Also in the show are Laurence Payne (The Crawling Eye), Michael Gough (Batman), Paul Stassino (Thunderball, The Stranglers of Bombay) and John Cairney (A Night to Remember) as Greek patriots, Christopher Lee as a German soldier and Christopher Rhodes (Gorgo) as another German General. An officer briefly spotted on the bridge of the motor launch is none other than David McCallum (The Great Escape), looking like he's still in high school. Does it ever seem like British filmmaking was a really closed system, with the same 50 actors appearing in everything?
The final big plus for Ill Met by Moonlight is the energetic music score by Mikis Theodorakis. This appears to be the great Theodorakis' first assignment for a non-Greek picture, and his contribution is major. One of the songs is "Philedem", which sounds like something traditional until we realise that it's being sung in honour of Major Leigh Fermor. In any case, fans of the music for Phaedra, Zorba the Greek and "Z" will be highly interested."
Footnote 1: Actually, in his memoirs Patrick Leigh Fermor was haunted by the killings that took place on the raid. His hope was for a bloodless kidnapping, to lessen civilian reprisals, but he couldn't control his own knife-happy Greek fighters. This aspect appears to have been minimized in the film version -- perhaps because a secondary aim of Ill Met by Moonlight was to better Anglo-Greek relations.
Excerpt from an excellent review of the film by Peter Richards: "Among Major Paddy's partisans is a young war orphan, Niko, who has, while shinning up and down the mountains, much occasion to complain of his need of a pair of boots. Niko knows that the cost of a new pair will always be far beyond him; Kreipe, who has been friendly enough toward him in a rather patronizing way, seizes on this need by showing the boy his own impressive footwear and offering a gold coin with which to buy an identical pair. A German gold coin, he stresses, not one of the sovereigns Leigh Fermor keeps a supply of; it is, in fact, a coin the General is known to keep as a good-luck charm. Niko is impressed by the General's largesse. But, of course, the Nazi requires a quid pro quo. All Niko has to do, when he goes down the mountain, is tell the searching German patrols where the General is, using the coin as a bona fides. But Kreipe has misjudged the boy (indeed, he can be said to have misjudged the whole of the human race): it never occurs to him that the boy will not do what he says. What Niko actually does is simply point the patrols in the wrong direction, leading them into an ambush; the magic gold coin is lucky for the Greeks, not the Germans. This makes the escape from Crete of the Britishers and their ill-met prisoner the easiest part of their long journey.
Once aboard a British ship, and naked of the symbols of military power, the General seems a new person - not such a bright man, not such a strong man, but also not such a bad man, either. He is visibly moved by the return of his possessions, especially the gold coin: despite his genuine pleasure in Niko's company, Kreipe had assumed that the boy, like every non-German, is someone who can be bought and sold, and that "friendship" had been merely his gift, and not a privilege from which he might derive spiritual benefit rather than tactical advantage. The very simplicity of Niko's ruse in deflecting rescue was the final humiliation, the last stage in General Kreipe's lengthy symbolic disrobing - which is precisely why his possessions can now be given back to him. If he started this modern midsummer night's dream as imperious as Oberon, he ends it as foolish as the donkey-headed Nick Bottom. But then, Bottom the simple weaver is always better-liked by everyone than the unearthly and tyrannical monarch of Shakespeare's enchanted forest.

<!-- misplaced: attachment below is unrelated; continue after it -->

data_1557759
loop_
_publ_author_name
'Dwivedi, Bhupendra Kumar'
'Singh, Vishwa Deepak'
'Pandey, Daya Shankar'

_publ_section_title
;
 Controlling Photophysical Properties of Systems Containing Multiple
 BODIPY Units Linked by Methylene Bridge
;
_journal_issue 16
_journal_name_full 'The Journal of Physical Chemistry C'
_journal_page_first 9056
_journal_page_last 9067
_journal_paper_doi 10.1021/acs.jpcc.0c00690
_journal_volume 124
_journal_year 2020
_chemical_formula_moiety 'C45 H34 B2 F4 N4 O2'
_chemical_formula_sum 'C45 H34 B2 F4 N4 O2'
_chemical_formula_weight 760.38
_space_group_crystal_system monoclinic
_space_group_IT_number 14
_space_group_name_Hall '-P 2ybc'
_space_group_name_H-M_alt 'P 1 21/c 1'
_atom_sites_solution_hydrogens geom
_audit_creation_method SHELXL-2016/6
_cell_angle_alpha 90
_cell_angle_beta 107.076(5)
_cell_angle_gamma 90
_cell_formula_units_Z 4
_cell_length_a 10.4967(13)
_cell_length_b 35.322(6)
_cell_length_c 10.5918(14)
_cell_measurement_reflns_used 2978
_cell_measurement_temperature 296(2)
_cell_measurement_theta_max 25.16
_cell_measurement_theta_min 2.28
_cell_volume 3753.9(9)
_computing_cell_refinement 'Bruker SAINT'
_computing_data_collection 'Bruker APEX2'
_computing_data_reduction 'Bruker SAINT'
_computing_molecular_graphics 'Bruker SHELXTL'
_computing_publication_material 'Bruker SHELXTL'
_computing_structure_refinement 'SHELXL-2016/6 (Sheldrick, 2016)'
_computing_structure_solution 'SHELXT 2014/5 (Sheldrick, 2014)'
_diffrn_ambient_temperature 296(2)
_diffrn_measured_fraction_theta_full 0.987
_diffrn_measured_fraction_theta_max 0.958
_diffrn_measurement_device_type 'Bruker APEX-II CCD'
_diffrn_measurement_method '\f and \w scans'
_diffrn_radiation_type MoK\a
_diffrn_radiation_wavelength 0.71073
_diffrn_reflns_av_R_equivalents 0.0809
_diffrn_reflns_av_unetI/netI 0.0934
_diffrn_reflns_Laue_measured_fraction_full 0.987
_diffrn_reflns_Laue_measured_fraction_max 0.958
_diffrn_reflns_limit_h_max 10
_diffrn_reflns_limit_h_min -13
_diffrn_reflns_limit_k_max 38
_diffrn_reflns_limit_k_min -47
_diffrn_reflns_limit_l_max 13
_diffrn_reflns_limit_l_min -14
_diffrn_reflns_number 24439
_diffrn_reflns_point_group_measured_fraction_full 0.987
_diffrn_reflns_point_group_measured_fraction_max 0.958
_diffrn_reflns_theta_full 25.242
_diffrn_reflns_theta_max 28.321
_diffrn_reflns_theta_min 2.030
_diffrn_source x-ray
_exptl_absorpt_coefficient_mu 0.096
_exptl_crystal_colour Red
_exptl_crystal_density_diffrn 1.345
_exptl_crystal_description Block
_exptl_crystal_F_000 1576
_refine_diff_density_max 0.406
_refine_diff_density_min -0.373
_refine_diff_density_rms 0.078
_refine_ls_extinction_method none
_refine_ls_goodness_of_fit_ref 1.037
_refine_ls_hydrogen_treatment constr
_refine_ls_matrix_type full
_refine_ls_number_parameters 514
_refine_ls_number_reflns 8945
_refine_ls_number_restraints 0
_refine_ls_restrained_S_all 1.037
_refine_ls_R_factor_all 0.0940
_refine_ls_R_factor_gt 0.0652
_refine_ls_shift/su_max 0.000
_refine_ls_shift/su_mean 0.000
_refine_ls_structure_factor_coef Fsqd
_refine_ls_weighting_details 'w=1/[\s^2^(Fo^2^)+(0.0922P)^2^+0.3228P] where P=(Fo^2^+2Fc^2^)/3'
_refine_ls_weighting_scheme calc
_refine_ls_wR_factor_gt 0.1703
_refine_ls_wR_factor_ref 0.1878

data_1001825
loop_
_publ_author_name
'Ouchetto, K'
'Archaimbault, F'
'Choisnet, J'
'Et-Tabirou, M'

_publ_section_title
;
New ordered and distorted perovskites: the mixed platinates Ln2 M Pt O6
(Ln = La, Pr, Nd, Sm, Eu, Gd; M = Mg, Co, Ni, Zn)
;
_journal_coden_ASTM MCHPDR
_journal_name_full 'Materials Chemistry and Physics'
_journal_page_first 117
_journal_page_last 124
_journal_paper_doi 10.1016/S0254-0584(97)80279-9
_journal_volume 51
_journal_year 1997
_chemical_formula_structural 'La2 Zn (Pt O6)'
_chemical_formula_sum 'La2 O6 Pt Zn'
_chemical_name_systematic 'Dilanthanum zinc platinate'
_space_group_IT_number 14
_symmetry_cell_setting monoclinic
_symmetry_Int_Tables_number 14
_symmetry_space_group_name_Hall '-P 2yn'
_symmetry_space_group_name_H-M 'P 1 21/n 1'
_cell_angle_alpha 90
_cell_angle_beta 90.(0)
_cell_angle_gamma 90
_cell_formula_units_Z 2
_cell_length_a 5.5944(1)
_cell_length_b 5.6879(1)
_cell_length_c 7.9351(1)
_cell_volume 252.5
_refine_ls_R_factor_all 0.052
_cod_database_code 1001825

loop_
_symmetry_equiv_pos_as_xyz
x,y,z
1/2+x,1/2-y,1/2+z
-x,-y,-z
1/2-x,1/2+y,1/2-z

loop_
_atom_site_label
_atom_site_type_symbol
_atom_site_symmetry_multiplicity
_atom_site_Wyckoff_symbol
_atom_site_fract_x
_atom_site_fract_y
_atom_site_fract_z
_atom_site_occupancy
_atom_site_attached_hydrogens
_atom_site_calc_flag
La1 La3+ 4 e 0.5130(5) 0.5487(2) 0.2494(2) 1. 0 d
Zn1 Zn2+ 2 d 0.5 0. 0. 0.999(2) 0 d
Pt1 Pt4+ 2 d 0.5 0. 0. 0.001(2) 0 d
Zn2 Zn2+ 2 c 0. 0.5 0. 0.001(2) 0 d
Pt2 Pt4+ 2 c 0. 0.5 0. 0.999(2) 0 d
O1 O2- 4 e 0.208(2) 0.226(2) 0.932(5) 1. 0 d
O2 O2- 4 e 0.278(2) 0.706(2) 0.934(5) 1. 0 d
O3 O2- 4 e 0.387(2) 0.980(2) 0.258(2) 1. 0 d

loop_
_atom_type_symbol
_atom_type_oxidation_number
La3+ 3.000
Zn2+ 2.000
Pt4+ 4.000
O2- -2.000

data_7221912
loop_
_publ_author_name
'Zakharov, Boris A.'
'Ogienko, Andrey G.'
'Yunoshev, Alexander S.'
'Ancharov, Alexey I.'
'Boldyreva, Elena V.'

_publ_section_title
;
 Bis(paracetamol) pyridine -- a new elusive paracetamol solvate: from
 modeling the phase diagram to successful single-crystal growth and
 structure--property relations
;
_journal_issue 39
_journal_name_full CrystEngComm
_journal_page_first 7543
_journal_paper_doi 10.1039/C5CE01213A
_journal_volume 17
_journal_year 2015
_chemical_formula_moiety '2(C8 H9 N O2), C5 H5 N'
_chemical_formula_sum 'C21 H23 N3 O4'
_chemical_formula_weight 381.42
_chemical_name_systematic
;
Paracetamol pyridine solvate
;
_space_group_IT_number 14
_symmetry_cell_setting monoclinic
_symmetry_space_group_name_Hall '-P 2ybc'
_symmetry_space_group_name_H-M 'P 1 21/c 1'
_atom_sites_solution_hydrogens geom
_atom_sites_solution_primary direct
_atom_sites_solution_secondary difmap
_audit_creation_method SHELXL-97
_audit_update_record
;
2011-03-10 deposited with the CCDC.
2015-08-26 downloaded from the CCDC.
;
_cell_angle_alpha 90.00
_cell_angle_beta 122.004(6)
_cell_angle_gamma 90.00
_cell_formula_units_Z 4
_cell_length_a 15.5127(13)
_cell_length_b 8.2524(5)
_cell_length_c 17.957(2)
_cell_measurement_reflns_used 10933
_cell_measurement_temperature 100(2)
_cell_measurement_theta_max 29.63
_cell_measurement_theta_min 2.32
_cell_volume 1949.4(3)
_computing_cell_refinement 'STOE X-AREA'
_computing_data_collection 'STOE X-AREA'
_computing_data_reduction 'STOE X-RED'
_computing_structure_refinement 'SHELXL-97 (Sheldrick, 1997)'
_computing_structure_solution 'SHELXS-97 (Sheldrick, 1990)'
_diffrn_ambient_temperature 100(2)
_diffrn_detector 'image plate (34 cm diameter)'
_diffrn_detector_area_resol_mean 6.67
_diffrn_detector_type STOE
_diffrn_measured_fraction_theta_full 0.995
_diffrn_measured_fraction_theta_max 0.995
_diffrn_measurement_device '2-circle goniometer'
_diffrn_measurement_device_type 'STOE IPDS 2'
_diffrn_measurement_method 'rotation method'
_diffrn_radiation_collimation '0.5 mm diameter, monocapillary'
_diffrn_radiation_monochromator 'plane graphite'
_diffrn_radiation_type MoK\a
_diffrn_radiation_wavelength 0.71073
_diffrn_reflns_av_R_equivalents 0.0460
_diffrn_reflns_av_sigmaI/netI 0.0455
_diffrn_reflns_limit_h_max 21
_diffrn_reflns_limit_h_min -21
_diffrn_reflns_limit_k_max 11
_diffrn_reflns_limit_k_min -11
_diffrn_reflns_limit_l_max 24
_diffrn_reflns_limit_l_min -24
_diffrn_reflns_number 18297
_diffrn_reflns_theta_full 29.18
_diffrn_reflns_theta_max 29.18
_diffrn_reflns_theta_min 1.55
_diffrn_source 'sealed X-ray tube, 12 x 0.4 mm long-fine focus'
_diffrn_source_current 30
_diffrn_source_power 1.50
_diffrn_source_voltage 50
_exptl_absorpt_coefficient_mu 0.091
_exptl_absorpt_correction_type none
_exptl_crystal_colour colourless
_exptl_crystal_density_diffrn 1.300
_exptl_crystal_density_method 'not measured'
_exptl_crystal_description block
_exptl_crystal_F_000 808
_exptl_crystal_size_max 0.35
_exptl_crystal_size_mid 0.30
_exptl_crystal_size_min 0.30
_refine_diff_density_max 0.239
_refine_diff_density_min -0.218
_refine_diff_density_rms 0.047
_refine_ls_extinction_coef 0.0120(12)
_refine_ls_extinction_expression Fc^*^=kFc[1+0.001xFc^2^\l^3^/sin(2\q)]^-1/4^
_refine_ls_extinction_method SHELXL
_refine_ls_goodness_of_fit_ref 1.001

And from his elaborate humiliation, the stiff-necked German learns a good deal about himself and about humanity. His curt acknowledgment at film's end that he has been kidnapped not by amateurs but by professionals is also his acknowledgment of his own fallibility and that of the creed he has so proudly espoused. And so he regains a measure of dignity, along with those tokens of an identity he no longer needs. Niko himself gets his new pair of boots after all (they belong to Leigh Fermor, who is barefoot in his final exchange with his prisoner), but, by a sad irony, is about to change identity as well: he will wait out the rest of the war far away from Crete in the distant England of which he has heard much but knows nothing. But at least he has a friend - a real friend, now - in General Kreipe, who has learned that the respect of an uneducated boy is worth more than a medal from the Fuhrer. "Gentles, do not reprehend/If you pardon, we shall mend."
Director: Patrick Young
Writers: Dick Richards (commentary) and Patrick Young
Release Date: 4 April 1957
Synopsis: Marius provides the commentary for this 29 minute colour travelogue about an Air India flight from London to Tokyo that features Ferdy Mayne as the co-pilot romancing an Indian girl during the flight.
Availability: It is unknown if this film still exists.